I was recommended this movie made by Martin Scorsese, and by the title and DVD box alone, I figured it to be about stand up comedians and all about jokes. Especially having seen Jerry Lewis’s name on the box (still think that his performance in the Disorderly Orderly is one of his best ones). But then I figured, “hey, Robert De Niro funny?” (besides his attemps in Meet the Parents and Analyse This – I leave the question of funny-ness in the middle on these). Cause I do not doubt De Niro’s acting skills. Au contraire. But funny? Hm, I had to really think about this. Cause stand up is sometimes a hit and miss thing.
Strangely enough this is not an ode to stand up. Oh no. It’s an obsession gone wrong. It’s about a man so desperate to get at the top of comedy, that he is willing to sacrifice morality, common sense and his freedom for it. De Niro is so in idolization of comedy host Jerry, that in his idolization he wants to replace him and even hurt him. He wants to be better than his idol. Almost distroy him, as it were.
You see the character of De Niro, Rupert Pupkin, at first as a nerdy and overachieving man. A man who wants to be living life in the fast lane, but not quite there yet. Seemingly clumbsy and simple minded. But his actions, words and bodylanguage all are aggressive. In his daydreams, imagining himself talking to his idol Jerry, who pleads him at every daydream to help him save his comedy show… it puts him in the leading role, as if Jerry is whithering in his fame.
He decides to gang up on Jerry – after being rejected, by him and Jerry’s secretary for not
wanting to listen to his demo tape – with the number one stalker of Jerry, Masha, played by Sandra Burhard
. Now here is an actrice that can be very intimidating and unpredictable, perfect for the part of Masha. She’s loud-mouthed, big-mouthed and heck, pretty impressive. In other movies she sometimes gives me a headache, cause she can yell a lot of the time.She’s like a tornado when she loses it. So it was very believable when Rupert Pupkin and Masha kidnapped Jerry, tied him up with tape and went all coockoo on him.
Jerry Lewis as Jerry Langford was amazing to me too. He did not try to be the funny guy. No, he was a man, who happened to have a career in showbizz and comedy but only wanted a normal life, be himself outside of work. Enjoy a walk down the street without being bothered. Have a meal at home without fans calling. But he could not enjoy his off-work-time. He got yelled at everywere. Asked for autographs constantly and the ever maintaining presence of Masha kept him on edge.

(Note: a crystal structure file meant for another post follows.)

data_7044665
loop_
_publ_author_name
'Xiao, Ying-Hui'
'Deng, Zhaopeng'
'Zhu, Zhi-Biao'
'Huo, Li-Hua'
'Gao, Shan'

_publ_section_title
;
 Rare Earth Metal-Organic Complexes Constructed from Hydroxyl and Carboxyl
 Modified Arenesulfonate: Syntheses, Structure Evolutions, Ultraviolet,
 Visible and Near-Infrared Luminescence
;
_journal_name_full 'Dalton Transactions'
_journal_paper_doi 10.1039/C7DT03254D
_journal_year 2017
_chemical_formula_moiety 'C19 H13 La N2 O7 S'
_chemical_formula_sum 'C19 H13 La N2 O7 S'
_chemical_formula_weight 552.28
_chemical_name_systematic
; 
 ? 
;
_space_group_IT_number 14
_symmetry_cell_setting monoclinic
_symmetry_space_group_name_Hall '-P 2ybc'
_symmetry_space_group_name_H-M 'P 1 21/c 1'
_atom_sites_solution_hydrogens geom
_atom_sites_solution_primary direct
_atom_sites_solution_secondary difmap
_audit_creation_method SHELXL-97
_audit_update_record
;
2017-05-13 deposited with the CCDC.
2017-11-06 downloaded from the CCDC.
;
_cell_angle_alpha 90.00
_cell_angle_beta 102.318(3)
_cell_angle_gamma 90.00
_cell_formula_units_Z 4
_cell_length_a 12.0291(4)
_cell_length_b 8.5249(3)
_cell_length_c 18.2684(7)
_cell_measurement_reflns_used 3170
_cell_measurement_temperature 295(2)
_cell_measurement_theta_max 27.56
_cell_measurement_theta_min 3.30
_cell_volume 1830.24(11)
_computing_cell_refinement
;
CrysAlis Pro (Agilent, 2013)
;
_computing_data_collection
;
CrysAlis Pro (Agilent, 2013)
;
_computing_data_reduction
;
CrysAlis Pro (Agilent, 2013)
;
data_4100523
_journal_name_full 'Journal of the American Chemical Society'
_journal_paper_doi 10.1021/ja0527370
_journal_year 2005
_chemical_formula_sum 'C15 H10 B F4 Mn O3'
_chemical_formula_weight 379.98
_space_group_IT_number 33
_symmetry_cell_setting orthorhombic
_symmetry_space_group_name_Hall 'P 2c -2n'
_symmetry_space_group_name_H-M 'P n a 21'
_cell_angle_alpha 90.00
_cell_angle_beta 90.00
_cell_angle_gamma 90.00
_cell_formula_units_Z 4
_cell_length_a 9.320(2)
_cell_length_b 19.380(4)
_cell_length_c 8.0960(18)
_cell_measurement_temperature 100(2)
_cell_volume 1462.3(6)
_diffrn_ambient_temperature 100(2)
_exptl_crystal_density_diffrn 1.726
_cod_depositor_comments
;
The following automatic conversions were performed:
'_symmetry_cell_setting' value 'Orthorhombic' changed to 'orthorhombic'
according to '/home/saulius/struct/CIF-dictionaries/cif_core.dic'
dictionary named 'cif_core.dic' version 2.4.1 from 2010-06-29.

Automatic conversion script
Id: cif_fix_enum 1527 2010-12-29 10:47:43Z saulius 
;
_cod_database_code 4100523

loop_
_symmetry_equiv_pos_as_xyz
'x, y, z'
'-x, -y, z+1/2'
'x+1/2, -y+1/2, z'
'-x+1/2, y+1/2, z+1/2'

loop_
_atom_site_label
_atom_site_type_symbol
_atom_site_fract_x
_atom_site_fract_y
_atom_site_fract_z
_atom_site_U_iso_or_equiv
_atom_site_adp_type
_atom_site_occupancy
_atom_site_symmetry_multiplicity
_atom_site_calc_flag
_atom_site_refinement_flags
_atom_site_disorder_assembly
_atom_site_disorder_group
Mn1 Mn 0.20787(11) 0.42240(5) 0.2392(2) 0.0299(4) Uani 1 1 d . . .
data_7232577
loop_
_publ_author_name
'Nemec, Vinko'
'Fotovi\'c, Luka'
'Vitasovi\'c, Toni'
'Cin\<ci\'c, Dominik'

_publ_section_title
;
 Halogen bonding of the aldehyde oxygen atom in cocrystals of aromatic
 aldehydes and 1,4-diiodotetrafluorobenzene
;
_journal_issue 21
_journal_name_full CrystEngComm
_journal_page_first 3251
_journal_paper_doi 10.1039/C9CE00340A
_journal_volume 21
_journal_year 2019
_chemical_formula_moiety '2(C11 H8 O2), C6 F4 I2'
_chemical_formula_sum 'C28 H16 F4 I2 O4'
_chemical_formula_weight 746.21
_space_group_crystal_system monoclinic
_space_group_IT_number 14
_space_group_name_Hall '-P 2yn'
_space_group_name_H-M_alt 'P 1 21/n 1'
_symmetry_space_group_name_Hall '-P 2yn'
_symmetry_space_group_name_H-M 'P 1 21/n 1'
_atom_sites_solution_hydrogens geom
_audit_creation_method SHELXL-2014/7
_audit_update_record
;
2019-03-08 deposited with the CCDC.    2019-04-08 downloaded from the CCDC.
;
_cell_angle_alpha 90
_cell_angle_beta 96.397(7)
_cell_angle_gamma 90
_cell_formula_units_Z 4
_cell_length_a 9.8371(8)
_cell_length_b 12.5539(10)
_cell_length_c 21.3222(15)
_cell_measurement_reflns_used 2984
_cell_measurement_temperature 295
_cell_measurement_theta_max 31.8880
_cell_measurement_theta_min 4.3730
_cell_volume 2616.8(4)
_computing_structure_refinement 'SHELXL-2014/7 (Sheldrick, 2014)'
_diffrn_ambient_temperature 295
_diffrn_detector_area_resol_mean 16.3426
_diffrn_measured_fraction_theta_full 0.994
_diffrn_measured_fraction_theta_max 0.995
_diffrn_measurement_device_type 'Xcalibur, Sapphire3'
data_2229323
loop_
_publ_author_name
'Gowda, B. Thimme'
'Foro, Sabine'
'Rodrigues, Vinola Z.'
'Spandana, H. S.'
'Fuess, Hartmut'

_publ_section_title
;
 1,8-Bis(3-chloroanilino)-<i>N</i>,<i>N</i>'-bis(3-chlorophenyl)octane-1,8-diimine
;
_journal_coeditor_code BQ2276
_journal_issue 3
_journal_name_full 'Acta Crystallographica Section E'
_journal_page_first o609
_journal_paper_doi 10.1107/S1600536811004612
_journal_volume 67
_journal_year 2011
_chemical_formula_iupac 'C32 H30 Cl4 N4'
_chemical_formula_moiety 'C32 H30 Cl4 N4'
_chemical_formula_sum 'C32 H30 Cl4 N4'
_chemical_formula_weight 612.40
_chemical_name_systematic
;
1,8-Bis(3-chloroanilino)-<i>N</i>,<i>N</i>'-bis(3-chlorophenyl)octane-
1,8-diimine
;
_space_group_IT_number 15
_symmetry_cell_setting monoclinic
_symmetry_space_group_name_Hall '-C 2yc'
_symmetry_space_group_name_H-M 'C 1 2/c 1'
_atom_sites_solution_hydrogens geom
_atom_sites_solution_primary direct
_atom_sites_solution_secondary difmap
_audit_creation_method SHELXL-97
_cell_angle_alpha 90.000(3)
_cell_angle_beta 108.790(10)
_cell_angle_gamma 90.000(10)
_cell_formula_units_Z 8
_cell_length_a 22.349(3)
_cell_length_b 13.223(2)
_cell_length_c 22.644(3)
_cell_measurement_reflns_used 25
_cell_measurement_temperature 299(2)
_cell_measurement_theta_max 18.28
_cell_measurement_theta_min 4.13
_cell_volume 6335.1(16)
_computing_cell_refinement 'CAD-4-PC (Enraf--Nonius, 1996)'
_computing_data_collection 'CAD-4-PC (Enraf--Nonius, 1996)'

I was pleasantly surprised by this movie, because it destroyed all my expectations I had before viewing. Sometimes I thought “what is this? where is this going to?” and I am a bit pleased I had those reactions. That meant it was unpredictable.
I also watched the DVD extras with Scorsese and Bernhard. I agree with them that a movie like that could not have been made these days. In fact, in those days it was not that well received either. Because it talked about people and how far they can be pushed. And scaringly (I hope that’s a word that exists) it foretells what we have today: obsessive fans, people in search of fame without willing to work for it or start at the bottom, always having the camera on you wherever you go…
I was also impressed that the actors were able to ad lib a lot of the time. Improvisation was free and might have given an edge to the performances.
It’s certainly a different kind of film, but well worth it. I was pleased with what I got to see, and the fact it had so many layers within it was a bonus I didn’t expect.